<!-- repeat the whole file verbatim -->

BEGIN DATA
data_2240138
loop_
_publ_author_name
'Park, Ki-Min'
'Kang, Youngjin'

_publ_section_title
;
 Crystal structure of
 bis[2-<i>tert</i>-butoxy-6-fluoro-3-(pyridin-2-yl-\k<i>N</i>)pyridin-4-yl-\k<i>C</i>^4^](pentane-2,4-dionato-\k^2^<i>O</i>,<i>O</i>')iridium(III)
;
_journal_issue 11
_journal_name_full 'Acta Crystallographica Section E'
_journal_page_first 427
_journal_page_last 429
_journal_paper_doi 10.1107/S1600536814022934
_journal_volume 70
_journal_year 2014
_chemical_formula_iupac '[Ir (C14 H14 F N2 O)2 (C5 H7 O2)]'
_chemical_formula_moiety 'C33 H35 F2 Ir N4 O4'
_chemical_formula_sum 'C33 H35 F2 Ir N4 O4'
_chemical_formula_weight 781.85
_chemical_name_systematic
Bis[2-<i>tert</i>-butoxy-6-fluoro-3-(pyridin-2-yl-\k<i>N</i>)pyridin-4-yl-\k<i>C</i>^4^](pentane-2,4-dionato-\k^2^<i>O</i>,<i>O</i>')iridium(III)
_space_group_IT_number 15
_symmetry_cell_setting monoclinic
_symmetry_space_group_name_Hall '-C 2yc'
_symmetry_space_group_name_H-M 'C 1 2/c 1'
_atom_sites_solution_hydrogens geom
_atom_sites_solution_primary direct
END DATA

data_2240138
loop_
_publ_author_name
'Park, Ki-Min'
'Kang, Youngjin'

_publ_section_title
;
 Crystal structure of
 bis[2-<i>tert</i>-butoxy-6-fluoro-3-(pyridin-2-yl-\k<i>N</i>)pyridin-4-yl-\k<i>C</i>^4^](pentane-2,4-dionato-\k^2^<i>O</i>,<i>O</i>')iridium(III)
;
_journal_issue 11
_journal_name_full 'Acta Crystallographica Section E'
_journal_page_first 427
_journal_page_last 429
_journal_paper_doi 10.1107/S1600536814022934
_journal_volume 70
_journal_year 2014
_chemical_formula_iupac '[Ir (C14 H14 F N2 O)2 (C5 H7 O2)]'
_chemical_formula_moiety 'C33 H35 F2 Ir N4 O4'
_chemical_formula_sum 'C33 H35 F2 Ir N4 O4'
_chemical_formula_weight 781.85
_chemical_name_systematic
Bis[2-<i>tert</i>-butoxy-6-fluoro-3-(pyridin-2-yl-\k<i>N</i>)pyridin-4-yl-\k<i>C</i>^4^](pentane-2,4-dionato-\k^2^<i>O</i>,<i>O</i>')iridium(III)
_space_group_IT_number 15
_symmetry_cell_setting monoclinic
_symmetry_space_group_name_Hall '-C 2yc'
_symmetry_space_group_name_H-M 'C 1 2/c 1'
_atom_sites_solution_hydrogens geom
_atom_sites_solution_primary direct